Dairy farmers in the UK who are facing similar price cut impacts as Australian farmers have vowed to continue protesting about the returns they receive.
UK dairy manufacturers and farming groups, including the National Farmers Union, signed a draft deal yesterday to adopt a voluntary code of practise to oversee relationships in the dairy industry.
The agreement comes after talks organised by the UK government as well as protests and blockades from farmers at retail and processor sites.
Farmers have taken aim at processors including Asda, Morrisons and Robert Wiseman Dairies after they announced plans to cut prices on 1 August.
Farmers for Action chairman David Handley said the organisation will be "relentless" in its pressure to reverse the planned cuts and to push retailers to pay more for their milk.
Earlier this month UK Prime Minister David Cameron announced that the government will spend £5 million (AU$7.6 million) on a program to improve competitiveness for dairy farmers.
The NFU and dairy industry body Dairy UK agreed to "heads of terms" for a code of practice yesterday, which includes initial agreements to set minimum requirements for contracts between farmers and processors.
Handley is doubtful the code of practice will work and said the Government should consider legislating to ensure fair prices and treatment of farmrs if the code fails.
"We've got to start somewhere [but] I personally have my doubts of whether the voluntary code will work," he said.
"We've got to do is convince the minister that we are prepared to give it a try on the understanding that, if after between three and six months, it has clearly been shown not to work, they have to go for legislation.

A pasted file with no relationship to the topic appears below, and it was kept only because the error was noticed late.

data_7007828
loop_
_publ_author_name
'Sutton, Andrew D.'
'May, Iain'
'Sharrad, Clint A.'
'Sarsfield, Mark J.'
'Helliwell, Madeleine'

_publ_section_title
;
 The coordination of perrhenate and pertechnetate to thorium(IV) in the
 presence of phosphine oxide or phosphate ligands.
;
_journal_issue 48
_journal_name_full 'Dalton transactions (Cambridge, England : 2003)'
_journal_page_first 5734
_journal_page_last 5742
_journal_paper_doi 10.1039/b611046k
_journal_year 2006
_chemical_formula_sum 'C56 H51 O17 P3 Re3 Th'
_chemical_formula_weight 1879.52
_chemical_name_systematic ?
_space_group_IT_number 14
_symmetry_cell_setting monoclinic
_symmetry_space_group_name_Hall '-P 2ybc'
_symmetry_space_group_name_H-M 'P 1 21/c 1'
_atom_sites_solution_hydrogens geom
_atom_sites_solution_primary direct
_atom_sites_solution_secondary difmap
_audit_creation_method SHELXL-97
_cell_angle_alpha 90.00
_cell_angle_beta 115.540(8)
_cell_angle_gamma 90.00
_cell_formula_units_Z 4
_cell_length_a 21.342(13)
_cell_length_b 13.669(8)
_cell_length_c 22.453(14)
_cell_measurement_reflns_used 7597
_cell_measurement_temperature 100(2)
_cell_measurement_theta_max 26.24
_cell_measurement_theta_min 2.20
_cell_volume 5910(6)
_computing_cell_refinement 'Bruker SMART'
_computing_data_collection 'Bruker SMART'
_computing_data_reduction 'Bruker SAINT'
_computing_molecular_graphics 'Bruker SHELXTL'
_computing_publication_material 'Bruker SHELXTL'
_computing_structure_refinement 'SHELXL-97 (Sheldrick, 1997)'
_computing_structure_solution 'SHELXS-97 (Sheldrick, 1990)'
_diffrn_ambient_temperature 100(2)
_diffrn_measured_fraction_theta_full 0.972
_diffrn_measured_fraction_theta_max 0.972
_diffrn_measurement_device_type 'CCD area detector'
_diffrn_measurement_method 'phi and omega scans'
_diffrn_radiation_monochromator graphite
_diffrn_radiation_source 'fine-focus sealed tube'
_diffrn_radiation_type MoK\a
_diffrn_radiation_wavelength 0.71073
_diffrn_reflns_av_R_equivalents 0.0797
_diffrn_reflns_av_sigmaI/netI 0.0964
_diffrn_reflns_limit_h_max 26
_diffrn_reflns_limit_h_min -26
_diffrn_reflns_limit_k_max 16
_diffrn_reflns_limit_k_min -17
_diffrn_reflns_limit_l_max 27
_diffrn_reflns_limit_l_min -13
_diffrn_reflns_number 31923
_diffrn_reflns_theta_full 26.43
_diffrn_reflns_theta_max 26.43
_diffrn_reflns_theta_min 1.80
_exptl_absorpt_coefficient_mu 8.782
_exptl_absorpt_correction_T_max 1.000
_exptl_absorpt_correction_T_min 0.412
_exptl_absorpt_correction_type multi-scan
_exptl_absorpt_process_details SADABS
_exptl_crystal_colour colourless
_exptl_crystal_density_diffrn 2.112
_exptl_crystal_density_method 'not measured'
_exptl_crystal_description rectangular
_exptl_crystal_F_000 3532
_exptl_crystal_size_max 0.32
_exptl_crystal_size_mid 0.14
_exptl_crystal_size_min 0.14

There is no way that this industry can be allowed to get back to this situation ever again.
“Every 18 months to two years, somebody is trying to cut the milk price.
“We've got to start somewhere but I have grave reservations, knowing the people that are in this industry that are in the supply chain of dairy."
Aussie farmers suffeing same issues
The problems being faced by dairy farmers in the UK are all too familiar for Australia’s own dairy farmers.
After Coles cut its retail milk price to $1 a litre in January 2010, the flow-on effects of the decision have continued to damage the sector.
“In NSW, my state, I see farmers being asked to sign contracts for three cents a litre than their previous contracts,” Terry Toohey, Australian Dairy Farmers Director said at the Food Magazine Leaders Summit.
“This will have astronomical effects on fund and profit margins.”
"In my case I'll have 40 per cent of my tier 2 of milk [purchased] at 18 cents [per litre].
"The cost of producing it is 40 cents [per litre].
"So, you start to look and say, I'm only one person, there are 800 dairy farmers in NSW alone."
The current practice is for milk companies to announce what is known as an Anticipated Full Demand (AFD) to Dairy Farmers Milk Cooperative (DFMC), which is bought at a somewhat reasonable price and referred to as Tier 1 milk.